Based on the structural data in (Guo and MacKinnon, 2017) we assume that the Piezo dome takes the shape of a spherical cap with fixed cap area Scap=0.3×4π×10.22nm2390nm2. We denote the radius of curvature of the Piezo dome by R, and represent the central pore axis of Piezo by the h-axis and the radial coordinate in the reference plane by r. Furthermore, we denote the arclength along the profile of Piezo’s membrane footprint by s, with s=0 at the interface of the Piezo dome and the surrounding membrane and s>0 away from the Piezo dome. We set R=10.2 nm (Guo and MacKinnon, 2017) here and obtained Piezo’s membrane footprint by numerically calculating the stationary membrane shape implied by the arclength parametrization of Equation A1 (Peterson, 1985; Seifert et al., 1991; Jülicher and Seifert, 1994; Deserno, 2004; Bahrami et al., 2016) (see Appendix 1-section 2). The quantities R and Scap mathematically determine (Weisstein, 2017) the in-plane radius of the Piezo dome, r=ri, and the cap angle, α. We allowed here the Piezo-induced membrane shape deformations to decay to a flat membrane shape over an arbitrarily large s.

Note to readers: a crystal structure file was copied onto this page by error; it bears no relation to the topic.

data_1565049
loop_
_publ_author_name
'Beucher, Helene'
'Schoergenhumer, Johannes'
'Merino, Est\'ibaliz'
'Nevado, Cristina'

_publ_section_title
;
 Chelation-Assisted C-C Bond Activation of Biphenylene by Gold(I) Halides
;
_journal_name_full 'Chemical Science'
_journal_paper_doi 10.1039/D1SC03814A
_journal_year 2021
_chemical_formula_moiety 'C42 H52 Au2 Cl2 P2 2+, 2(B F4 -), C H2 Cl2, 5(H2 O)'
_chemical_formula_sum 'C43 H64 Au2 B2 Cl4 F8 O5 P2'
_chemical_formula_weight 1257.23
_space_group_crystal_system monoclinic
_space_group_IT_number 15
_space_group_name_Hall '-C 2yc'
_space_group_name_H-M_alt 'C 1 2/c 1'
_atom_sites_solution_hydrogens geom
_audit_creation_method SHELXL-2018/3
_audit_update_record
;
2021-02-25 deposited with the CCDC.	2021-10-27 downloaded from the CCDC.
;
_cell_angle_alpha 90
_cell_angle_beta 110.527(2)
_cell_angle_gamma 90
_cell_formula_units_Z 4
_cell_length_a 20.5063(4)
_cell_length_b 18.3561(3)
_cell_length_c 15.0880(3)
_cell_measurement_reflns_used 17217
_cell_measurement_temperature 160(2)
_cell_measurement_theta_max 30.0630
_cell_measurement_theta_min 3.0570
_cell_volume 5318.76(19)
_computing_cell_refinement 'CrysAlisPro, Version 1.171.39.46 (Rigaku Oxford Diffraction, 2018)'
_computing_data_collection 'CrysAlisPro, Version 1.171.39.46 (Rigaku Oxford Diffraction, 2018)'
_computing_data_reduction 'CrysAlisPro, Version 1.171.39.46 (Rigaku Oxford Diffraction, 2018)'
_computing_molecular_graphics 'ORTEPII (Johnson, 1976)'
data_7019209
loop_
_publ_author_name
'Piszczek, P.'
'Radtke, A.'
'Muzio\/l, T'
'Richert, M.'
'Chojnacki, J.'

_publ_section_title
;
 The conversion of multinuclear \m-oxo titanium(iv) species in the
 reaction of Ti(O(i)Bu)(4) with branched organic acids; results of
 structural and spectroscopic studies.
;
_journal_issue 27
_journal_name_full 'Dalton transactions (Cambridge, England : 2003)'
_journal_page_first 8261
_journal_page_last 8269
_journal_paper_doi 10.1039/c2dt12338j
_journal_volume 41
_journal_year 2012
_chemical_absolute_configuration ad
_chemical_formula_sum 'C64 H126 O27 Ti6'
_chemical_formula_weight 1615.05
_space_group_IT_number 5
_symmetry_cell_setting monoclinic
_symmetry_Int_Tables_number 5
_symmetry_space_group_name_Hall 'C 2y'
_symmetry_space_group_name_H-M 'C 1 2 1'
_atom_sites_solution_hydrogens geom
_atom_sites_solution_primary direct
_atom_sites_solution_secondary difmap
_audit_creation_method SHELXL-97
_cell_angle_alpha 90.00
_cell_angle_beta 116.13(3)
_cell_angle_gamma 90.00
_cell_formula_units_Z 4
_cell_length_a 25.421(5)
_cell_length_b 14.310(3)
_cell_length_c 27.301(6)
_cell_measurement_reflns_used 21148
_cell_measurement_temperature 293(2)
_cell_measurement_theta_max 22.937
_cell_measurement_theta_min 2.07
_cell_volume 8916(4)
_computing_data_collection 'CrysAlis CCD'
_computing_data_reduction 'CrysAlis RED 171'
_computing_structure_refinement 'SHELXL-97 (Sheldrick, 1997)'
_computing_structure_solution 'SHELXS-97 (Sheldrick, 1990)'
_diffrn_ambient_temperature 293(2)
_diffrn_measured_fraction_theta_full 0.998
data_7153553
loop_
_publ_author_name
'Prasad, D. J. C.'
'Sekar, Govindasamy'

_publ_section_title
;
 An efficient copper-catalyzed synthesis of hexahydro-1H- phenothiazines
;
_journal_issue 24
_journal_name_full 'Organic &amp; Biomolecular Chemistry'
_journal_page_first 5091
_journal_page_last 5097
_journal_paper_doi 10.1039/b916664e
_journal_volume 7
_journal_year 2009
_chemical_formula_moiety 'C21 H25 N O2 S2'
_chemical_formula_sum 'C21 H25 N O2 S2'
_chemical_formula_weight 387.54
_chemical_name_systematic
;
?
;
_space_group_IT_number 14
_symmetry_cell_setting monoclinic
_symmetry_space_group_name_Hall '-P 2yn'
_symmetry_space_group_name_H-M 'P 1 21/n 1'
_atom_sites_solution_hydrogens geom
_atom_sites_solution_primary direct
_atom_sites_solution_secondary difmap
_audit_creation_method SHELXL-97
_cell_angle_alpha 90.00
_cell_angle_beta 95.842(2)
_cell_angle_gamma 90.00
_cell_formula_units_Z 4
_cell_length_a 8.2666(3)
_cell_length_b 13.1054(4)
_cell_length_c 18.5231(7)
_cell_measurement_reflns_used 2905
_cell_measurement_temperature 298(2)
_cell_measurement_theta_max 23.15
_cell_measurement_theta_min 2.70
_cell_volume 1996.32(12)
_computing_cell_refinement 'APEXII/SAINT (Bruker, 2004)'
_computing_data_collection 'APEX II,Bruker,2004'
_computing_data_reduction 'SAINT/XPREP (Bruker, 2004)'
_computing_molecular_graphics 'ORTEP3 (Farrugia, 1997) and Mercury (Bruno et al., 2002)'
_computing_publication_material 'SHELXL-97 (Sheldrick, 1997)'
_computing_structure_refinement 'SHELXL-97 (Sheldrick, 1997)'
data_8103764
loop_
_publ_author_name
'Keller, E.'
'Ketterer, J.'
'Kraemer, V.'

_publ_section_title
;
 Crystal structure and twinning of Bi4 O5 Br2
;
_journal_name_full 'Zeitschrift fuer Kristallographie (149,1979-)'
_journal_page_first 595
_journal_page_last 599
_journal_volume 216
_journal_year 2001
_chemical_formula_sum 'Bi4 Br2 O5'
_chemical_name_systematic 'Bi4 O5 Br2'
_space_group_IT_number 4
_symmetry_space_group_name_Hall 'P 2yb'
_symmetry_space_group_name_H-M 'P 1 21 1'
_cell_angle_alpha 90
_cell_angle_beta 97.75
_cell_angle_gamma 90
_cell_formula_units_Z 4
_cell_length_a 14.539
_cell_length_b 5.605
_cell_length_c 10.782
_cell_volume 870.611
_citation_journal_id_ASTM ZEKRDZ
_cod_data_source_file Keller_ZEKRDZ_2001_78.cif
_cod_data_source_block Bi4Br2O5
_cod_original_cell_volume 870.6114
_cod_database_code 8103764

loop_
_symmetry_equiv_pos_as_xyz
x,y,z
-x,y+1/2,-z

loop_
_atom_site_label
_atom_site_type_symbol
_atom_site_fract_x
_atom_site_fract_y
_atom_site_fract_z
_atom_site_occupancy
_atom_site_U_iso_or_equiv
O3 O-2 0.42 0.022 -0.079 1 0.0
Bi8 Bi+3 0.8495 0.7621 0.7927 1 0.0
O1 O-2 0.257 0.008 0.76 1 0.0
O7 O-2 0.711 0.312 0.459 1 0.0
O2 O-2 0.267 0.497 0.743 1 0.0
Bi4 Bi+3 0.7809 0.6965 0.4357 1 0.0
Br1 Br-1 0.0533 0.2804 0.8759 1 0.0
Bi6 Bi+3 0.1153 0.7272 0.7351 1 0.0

https://doi.org/10.7554/eLife.41968.010
Appendix 1—figure 2
Comparison of arclength and Monge solutions.